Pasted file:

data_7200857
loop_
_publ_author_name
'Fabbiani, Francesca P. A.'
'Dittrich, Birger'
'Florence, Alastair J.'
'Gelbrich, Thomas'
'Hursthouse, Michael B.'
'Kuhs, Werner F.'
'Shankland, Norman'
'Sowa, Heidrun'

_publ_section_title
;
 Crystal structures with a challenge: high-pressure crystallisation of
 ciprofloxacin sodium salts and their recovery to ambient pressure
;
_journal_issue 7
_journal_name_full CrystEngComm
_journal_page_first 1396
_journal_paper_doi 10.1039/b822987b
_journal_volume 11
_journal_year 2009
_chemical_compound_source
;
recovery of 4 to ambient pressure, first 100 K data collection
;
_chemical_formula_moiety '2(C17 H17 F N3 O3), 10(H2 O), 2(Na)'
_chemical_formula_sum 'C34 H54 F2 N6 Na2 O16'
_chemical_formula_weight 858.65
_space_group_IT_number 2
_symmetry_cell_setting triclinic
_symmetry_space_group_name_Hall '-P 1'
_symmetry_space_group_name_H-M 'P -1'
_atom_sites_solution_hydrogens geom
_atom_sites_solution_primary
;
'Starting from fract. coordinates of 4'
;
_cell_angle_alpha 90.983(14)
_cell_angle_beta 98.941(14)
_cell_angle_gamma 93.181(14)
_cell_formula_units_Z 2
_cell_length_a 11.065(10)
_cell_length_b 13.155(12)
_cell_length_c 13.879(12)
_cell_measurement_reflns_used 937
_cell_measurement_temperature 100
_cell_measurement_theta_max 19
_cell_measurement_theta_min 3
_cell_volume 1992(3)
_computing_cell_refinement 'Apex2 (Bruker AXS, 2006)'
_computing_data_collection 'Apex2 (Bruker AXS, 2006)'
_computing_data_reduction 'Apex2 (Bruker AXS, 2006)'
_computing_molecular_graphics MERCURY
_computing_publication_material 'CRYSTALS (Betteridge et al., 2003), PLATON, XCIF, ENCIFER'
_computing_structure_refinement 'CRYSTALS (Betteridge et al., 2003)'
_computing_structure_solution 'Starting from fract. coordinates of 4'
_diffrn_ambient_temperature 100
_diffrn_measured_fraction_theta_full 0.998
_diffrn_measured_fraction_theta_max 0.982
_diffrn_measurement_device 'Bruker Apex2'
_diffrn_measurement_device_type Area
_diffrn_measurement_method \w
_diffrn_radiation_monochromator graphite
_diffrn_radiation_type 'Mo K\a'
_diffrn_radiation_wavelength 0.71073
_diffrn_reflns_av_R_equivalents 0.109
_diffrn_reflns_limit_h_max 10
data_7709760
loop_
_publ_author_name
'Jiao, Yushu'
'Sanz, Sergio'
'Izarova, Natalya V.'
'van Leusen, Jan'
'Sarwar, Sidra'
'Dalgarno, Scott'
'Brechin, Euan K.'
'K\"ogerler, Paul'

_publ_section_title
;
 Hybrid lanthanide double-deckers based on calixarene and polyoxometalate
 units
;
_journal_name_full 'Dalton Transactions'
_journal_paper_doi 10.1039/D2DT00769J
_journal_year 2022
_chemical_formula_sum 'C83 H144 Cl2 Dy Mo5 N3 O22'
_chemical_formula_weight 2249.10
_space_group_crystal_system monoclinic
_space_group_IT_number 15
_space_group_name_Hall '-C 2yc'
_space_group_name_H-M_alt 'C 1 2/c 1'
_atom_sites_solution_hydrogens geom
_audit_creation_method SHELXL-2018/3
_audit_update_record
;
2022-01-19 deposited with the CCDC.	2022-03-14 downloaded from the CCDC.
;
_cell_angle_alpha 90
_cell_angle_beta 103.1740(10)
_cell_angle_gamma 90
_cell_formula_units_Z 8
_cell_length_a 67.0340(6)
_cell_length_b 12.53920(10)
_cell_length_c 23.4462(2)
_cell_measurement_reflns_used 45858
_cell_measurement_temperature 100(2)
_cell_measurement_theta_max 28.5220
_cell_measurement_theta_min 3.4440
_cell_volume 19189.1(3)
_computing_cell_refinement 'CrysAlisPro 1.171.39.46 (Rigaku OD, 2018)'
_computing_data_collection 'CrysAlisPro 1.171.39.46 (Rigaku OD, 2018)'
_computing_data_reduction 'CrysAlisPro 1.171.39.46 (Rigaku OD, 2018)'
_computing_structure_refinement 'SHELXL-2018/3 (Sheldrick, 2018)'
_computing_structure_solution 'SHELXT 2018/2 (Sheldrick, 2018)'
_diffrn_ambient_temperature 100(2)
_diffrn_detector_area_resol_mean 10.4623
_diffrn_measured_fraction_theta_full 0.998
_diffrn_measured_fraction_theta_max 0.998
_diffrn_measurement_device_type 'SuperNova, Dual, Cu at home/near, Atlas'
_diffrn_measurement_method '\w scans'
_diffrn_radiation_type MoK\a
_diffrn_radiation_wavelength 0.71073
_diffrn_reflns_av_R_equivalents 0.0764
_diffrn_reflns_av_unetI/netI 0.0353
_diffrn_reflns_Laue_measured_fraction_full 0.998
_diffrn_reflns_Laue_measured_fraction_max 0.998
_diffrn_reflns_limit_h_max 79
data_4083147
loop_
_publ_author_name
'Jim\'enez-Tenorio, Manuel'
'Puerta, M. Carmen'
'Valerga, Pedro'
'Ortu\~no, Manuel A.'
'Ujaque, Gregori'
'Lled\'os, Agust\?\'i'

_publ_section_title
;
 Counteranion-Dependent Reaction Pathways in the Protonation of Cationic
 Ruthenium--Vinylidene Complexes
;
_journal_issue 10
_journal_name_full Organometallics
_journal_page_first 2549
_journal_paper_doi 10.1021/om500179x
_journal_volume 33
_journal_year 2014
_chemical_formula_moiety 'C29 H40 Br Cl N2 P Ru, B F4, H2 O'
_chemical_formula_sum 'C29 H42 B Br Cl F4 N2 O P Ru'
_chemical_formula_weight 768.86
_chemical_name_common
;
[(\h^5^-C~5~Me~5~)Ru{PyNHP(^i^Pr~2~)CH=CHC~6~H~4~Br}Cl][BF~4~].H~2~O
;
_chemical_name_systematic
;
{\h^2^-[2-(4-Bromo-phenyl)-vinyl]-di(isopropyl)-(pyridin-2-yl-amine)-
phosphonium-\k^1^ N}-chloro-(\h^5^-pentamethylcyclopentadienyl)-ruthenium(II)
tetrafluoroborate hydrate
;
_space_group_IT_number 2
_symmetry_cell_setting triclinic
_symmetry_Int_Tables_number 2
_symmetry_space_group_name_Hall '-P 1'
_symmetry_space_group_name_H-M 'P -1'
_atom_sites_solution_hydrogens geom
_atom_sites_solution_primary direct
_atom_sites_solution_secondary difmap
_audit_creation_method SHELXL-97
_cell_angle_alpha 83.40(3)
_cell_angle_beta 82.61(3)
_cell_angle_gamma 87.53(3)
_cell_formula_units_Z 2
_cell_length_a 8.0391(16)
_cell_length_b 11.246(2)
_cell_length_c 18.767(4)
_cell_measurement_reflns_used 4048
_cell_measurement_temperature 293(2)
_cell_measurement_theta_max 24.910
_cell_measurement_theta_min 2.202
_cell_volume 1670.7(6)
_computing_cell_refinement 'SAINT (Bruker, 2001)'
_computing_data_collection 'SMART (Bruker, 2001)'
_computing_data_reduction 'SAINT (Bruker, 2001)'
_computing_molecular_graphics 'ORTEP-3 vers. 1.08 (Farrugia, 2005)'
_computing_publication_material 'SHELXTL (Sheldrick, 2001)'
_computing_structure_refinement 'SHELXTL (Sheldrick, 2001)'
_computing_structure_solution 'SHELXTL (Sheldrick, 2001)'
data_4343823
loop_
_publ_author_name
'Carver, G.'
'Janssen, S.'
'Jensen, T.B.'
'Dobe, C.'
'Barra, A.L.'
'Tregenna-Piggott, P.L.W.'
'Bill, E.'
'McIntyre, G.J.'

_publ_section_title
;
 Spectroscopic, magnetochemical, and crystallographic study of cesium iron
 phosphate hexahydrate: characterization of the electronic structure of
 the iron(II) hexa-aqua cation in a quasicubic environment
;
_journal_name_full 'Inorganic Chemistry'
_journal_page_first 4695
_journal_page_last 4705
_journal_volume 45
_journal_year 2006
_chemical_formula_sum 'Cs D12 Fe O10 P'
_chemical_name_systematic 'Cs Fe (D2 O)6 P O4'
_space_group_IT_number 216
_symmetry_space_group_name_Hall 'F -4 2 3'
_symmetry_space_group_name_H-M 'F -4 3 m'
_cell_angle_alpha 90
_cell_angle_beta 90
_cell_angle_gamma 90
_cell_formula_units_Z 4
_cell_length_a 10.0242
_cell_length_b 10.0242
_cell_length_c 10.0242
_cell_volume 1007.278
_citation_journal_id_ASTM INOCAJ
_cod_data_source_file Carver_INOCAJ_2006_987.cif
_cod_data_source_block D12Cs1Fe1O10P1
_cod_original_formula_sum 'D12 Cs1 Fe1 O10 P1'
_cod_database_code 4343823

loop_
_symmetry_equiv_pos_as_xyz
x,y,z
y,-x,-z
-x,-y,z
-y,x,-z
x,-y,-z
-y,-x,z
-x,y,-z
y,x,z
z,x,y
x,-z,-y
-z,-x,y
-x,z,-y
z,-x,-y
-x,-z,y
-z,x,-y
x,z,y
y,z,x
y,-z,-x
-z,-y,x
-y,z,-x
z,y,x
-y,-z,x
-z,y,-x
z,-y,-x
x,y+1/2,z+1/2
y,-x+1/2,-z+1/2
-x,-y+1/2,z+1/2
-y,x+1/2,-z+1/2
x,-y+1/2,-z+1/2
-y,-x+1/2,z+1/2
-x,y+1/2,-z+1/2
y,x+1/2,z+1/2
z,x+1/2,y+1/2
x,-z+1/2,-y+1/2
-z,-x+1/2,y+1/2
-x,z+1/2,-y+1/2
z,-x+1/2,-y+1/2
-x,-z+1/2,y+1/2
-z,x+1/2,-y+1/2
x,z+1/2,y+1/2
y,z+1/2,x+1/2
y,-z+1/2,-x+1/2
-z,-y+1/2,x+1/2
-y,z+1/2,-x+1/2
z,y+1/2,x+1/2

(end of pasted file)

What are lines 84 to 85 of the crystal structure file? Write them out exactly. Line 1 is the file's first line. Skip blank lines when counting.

;
_journal_name_full 'Dalton Transactions'